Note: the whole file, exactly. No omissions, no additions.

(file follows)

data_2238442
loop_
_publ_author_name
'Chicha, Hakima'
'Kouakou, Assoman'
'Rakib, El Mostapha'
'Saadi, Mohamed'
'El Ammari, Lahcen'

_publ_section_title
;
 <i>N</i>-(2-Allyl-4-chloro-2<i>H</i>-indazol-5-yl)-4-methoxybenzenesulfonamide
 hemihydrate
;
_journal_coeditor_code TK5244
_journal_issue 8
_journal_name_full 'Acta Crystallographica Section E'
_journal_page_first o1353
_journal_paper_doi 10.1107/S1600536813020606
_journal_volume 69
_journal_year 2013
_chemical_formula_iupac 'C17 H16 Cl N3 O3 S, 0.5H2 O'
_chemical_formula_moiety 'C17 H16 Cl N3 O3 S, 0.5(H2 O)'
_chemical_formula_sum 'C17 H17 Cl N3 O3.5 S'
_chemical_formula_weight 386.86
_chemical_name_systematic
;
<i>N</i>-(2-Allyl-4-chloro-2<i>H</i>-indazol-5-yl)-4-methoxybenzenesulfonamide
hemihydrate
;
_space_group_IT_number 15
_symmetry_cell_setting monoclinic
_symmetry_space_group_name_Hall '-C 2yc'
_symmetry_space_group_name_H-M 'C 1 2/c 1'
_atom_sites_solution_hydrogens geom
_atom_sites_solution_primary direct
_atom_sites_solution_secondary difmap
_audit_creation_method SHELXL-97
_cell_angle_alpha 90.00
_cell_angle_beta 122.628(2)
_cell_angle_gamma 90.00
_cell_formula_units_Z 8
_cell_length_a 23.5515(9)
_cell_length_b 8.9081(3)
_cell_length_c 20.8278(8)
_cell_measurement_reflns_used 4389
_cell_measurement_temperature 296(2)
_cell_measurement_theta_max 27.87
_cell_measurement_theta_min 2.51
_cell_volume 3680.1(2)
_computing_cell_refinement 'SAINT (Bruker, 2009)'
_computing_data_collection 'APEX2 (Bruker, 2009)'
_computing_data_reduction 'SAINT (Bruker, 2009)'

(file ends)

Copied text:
data_2238442
loop_
_publ_author_name
'Chicha, Hakima'
'Kouakou, Assoman'
'Rakib, El Mostapha'
'Saadi, Mohamed'
'El Ammari, Lahcen'

_publ_section_title
;
 <i>N</i>-(2-Allyl-4-chloro-2<i>H</i>-indazol-5-yl)-4-methoxybenzenesulfonamide
 hemihydrate
;
_journal_coeditor_code TK5244
_journal_issue 8
_journal_name_full 'Acta Crystallographica Section E'
_journal_page_first o1353
_journal_paper_doi 10.1107/S1600536813020606
_journal_volume 69
_journal_year 2013
_chemical_formula_iupac 'C17 H16 Cl N3 O3 S, 0.5H2 O'
_chemical_formula_moiety 'C17 H16 Cl N3 O3 S, 0.5(H2 O)'
_chemical_formula_sum 'C17 H17 Cl N3 O3.5 S'
_chemical_formula_weight 386.86
_chemical_name_systematic
;
<i>N</i>-(2-Allyl-4-chloro-2<i>H</i>-indazol-5-yl)-4-methoxybenzenesulfonamide
hemihydrate
;
_space_group_IT_number 15
_symmetry_cell_setting monoclinic
_symmetry_space_group_name_Hall '-C 2yc'
_symmetry_space_group_name_H-M 'C 1 2/c 1'
_atom_sites_solution_hydrogens geom
_atom_sites_solution_primary direct
_atom_sites_solution_secondary difmap
_audit_creation_method SHELXL-97
_cell_angle_alpha 90.00
_cell_angle_beta 122.628(2)
_cell_angle_gamma 90.00
_cell_formula_units_Z 8
_cell_length_a 23.5515(9)
_cell_length_b 8.9081(3)
_cell_length_c 20.8278(8)
_cell_measurement_reflns_used 4389
_cell_measurement_temperature 296(2)
_cell_measurement_theta_max 27.87
_cell_measurement_theta_min 2.51
_cell_volume 3680.1(2)
_computing_cell_refinement 'SAINT (Bruker, 2009)'
_computing_data_collection 'APEX2 (Bruker, 2009)'
_computing_data_reduction 'SAINT (Bruker, 2009)'